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Peripheral Nervous System Manifestations

Peripheral nervous system manifestations of LNB are variable and may range from mild-to-severe intermittent sensory symptoms to a typical constant dermatomal painful radiculitis. The latter is a prominent feature of European LNB but is less commonly recognized in the United States. Approximately 85% of European disease presents with Bannwarth syndrome, a painful lymphocytic meningoradiculitis with or without paresis. The pain is frequently sharp, may display nocturnal exacerbations, and may last weeks to months. The European presentations are further confounded by a lower incidence of recognized erythema migrans. In the absence of a compressive etiology, Bannwarth syndrome may be a unique clinical hallmark of B garinii LNB. This form of LNB is rarely seen in North American LNB., Enhancement of spinal nerve roots has been observed on postcontrast T1-weighted sequences in the lower spinal cord and cauda equina more than in cervical cord and roots associated with a lymphocytic meningitis.

North American LNB usually presents as a subacute meningitis within weeks to months of an antecedent untreated erythema migrans rash. Unilateral more than bilateral cranial nerve palsy occurs frequently. The seventh cranial nerve is most frequently involved . Lyme disease is an infrequent cause of isolated facial palsy in patients without constitutional symptoms or additional neurologic findings. However, in endemic areas, it may be responsible for â¥25% of new-onset Bell palsy.,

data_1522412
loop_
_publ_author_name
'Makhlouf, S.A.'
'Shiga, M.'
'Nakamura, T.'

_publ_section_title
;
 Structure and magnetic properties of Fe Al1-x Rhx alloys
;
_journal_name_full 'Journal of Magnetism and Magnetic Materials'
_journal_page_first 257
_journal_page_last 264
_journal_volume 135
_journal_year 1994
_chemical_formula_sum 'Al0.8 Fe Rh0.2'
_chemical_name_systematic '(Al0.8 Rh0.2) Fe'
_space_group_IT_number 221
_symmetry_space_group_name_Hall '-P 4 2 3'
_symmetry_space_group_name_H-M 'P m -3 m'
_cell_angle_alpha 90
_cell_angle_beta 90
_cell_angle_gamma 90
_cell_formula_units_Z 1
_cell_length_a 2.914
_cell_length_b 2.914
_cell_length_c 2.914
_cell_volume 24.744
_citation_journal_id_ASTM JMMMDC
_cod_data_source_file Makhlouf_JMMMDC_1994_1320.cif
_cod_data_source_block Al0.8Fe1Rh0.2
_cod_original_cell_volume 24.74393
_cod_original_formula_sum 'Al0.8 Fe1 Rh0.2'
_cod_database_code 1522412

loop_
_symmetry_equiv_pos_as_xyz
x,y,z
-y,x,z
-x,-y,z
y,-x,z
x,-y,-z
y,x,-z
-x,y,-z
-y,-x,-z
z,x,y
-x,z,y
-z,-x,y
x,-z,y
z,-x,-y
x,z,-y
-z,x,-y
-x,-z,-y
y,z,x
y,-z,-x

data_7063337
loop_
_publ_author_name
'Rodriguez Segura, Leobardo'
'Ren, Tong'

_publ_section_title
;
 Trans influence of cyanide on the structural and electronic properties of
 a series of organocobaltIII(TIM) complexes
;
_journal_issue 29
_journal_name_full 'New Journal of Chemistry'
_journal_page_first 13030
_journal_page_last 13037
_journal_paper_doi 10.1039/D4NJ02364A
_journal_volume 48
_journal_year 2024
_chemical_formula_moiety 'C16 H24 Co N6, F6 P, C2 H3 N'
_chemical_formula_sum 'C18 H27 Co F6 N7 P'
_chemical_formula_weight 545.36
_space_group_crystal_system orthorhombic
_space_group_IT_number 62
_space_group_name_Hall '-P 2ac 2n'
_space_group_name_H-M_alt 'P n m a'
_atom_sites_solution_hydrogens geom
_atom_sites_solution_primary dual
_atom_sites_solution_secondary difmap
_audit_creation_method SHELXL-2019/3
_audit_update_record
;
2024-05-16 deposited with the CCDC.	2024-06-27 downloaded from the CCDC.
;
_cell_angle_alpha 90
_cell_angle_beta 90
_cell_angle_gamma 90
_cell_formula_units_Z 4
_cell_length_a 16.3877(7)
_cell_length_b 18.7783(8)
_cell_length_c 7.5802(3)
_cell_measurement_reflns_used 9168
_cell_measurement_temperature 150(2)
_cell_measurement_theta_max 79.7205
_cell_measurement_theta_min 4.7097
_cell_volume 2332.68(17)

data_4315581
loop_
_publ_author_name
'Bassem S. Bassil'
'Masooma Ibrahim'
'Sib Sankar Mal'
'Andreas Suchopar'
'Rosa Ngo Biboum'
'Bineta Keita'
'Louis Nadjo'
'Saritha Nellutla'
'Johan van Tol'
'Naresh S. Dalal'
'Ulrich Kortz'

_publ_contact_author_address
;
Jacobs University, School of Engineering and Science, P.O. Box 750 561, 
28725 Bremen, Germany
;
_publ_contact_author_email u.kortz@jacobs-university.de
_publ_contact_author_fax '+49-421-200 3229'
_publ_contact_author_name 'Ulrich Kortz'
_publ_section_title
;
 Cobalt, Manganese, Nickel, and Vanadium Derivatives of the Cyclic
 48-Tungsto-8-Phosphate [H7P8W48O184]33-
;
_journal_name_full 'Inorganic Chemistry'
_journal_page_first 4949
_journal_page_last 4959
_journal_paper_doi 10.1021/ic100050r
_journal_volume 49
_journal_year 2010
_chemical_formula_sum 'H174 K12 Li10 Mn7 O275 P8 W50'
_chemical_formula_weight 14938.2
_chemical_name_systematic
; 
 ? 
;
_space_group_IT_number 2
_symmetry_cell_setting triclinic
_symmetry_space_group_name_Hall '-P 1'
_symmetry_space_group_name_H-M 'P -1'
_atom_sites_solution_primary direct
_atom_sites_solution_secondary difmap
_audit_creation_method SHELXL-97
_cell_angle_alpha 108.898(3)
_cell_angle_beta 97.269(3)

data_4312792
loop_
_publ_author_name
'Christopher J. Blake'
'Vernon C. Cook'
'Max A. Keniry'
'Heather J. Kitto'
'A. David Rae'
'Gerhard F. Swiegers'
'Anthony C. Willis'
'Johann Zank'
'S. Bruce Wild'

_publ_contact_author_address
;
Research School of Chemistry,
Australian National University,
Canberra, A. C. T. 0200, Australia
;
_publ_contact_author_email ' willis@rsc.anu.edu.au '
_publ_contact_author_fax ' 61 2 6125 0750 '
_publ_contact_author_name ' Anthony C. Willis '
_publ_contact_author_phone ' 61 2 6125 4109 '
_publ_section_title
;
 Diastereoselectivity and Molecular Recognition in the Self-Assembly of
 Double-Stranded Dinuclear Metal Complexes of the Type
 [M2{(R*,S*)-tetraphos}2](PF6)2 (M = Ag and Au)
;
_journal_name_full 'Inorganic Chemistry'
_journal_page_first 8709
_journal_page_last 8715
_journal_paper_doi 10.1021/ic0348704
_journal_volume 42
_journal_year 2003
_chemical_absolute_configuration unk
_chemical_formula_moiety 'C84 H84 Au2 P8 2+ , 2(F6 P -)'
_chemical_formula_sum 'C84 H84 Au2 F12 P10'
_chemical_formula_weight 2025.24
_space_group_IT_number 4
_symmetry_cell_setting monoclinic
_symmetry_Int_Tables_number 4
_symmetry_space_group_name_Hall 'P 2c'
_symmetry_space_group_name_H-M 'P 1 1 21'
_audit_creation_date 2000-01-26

Fig 4.

Chronic Lyme And Mental Health

The CDC lists having a chronic disease as a risk factor for developing mental illness. This underscores the reality that even for patients who do not develop neurological Lyme disease, the experience of Lyme disease alone can cause or exacerbate mental health problems like depression, anxiety, and others listed above.

Getting diagnosed and treated for Lyme disease can be stressful and exhausting, especially the longer this process takes which, for many, can be several years. Patients often must deal with conflicting or inaccurate diagnoses, lack of support from health care professionals, and exorbitant medical bills, all while battling physically and mentally debilitating symptoms with no end in sight. This experience can lead to a drastic reduction in quality of life that creates the perfect conditions for mental illness.

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Neurological And Psychiatric Issues Associated With Lyme Disease And Tbrf

Home » Tick Talk » Neurological and Psychiatric Issues Associated with Lyme Disease and TBRF

Chronic illness often has significant impacts on mental health, and Lyme disease is no different. With the accuracy and sensitivity of todays recommended Lyme testing still so lacking, many Lyme patients have to wait too long to get accurate diagnoses and treatment. To compound this problem, many patients with Lyme-like symptoms are not even tested for the similar, but biologically distinct, Tick-Borne Relapsing Fever . That gives infections time to spread throughout the body and cause neurological and psychiatric symptoms.

This article will outline the direct and indirect effects that Borreliosis both Lyme disease and TBRF can have on mental health, including how and why untreated Lyme can develop into neurological Lyme disease.